Chris Rock Battles the Emmy Ballots
Rock in a Hard Place
Somebody’s got it in for Chris Rock. Thanks to a confusing new method of Emmy voting for the Variety, Music, and Comedy Series category, Rock—nearly denied a nod last year when The Chris Rock Show was mistakenly left off the ballot (a revision was quickly sent out)—may face another roadblock. Traditionally, voters pick winners by ranking nominees from 1 to 5 (1 being the most excellent), but the Academy decided that in this and the Variety, Music, and Comedy Special category, wildly different shows are unfairly pitted against one another (a skit show like Saturday Night Live versus a late-night talker like Late Show With David Letterman, for example). So this year, the Academy asked voters to rank nominees (SNL, Letterman, Rock, The Daily Show, and Politically Incorrect With Bill Maher) by merit; it also reversed the order, making 5 the highest mark instead of 1. Confused? So were many voters—one of whom almost sent in a ballot giving Rock, his favorite, a 1 before his wife caught the error. Says Emmy Awards VP John Leverence: ”The new rules were precisely noted in the instructions, but I completely understand how, this being the first year, somebody may have turned to the variety category and said, ‘What the hell is going on?”’ We’ll ask the same thing if Bill Maher ends up with the trophy come Sept. 16.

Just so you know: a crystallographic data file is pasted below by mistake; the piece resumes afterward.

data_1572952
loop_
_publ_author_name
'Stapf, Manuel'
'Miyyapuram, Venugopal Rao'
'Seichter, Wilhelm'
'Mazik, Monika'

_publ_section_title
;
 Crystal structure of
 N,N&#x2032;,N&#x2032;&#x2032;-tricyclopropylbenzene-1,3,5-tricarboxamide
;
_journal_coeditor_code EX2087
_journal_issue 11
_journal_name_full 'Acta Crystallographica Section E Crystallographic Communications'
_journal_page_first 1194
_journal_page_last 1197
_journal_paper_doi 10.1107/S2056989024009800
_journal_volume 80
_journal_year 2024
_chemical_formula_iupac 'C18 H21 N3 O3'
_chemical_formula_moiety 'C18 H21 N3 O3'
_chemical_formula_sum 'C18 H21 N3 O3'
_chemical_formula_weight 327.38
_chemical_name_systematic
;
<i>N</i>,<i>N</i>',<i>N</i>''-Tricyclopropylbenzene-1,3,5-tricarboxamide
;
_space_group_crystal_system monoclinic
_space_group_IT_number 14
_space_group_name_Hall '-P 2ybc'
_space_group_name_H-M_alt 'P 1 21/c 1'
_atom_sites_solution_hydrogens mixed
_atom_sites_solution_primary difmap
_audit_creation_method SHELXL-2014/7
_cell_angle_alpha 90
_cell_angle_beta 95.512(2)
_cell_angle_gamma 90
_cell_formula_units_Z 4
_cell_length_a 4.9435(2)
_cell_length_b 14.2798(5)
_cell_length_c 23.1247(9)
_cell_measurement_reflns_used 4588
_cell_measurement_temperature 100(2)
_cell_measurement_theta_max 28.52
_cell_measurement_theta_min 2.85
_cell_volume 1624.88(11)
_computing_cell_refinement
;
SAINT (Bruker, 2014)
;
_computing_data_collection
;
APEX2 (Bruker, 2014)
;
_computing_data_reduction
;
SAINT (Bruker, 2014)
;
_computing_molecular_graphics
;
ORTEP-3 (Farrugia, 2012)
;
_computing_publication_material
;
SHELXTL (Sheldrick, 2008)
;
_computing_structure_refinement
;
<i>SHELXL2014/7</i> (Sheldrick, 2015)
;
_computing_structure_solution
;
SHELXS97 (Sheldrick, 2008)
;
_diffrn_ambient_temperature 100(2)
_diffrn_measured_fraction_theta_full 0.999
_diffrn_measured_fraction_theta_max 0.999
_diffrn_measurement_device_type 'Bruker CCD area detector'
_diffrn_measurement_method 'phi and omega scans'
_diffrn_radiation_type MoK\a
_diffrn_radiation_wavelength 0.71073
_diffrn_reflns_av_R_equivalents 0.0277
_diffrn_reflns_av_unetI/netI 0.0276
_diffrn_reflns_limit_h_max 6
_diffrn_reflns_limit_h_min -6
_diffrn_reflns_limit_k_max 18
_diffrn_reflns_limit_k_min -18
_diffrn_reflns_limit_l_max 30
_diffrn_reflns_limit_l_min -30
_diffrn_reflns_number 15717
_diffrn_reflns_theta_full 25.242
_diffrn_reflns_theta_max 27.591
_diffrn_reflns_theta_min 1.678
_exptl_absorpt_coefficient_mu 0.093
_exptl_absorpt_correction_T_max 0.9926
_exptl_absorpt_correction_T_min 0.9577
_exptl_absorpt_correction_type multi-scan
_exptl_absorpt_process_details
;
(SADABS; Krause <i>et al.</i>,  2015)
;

Speaking of Emmy looniness, despite the Academy’s effort to honor TV’s fresher faces via a new polling system designed to attract younger, busier industry voters, three-time Emmy winner Kelsey Grammer still looks like a front-runner for best actor this year. Emmy historian Tom O’Neil (who screens each nominee’s sole-submission tape and makes surprisingly dead-on annual predictions) believes the Frasier star is neck and neck with Will & Grace‘s Eric McCormack (the other nominees include Ray Romano, John Lithgow, and Frankie Muniz) and wouldn’t be surprised if Grammer triumphed. His tape features the episode in which Frasier feels empty after receiving a lifetime achievement award; McCormack threw Will’s coming-out flashback into the ring. Says O’Neil: ”If Grammer wins, TV reporters will scream because they like new winners. But fair’s fair. Grammer is brilliant on his tape and so is McCormack. If either one wins, it’ll prove that Emmy voters did their job. If anyone else wins, I’ll scream.”
AND SO ON… What do you do when your new fall show has no buzz and is about, um, wolves? Get naked! When CBS retooled Wolf Lake—changing Lou Diamond Phillips‘ character from a wildlife investigator tracking four-legged foes to a spurned lover in search of his wolfen fiancée—the net gave producers free rein to go au naturel. ”We’re allowing them to push the envelope [nudity-wise] as long as it’s germane to the story,” says CBS series VP David Stapf, who adds, ”It doesn’t hurt that this is an attractive cast.” The Eye will flash an NYPD Blue-style content disclaimer to calm those with pacemakers.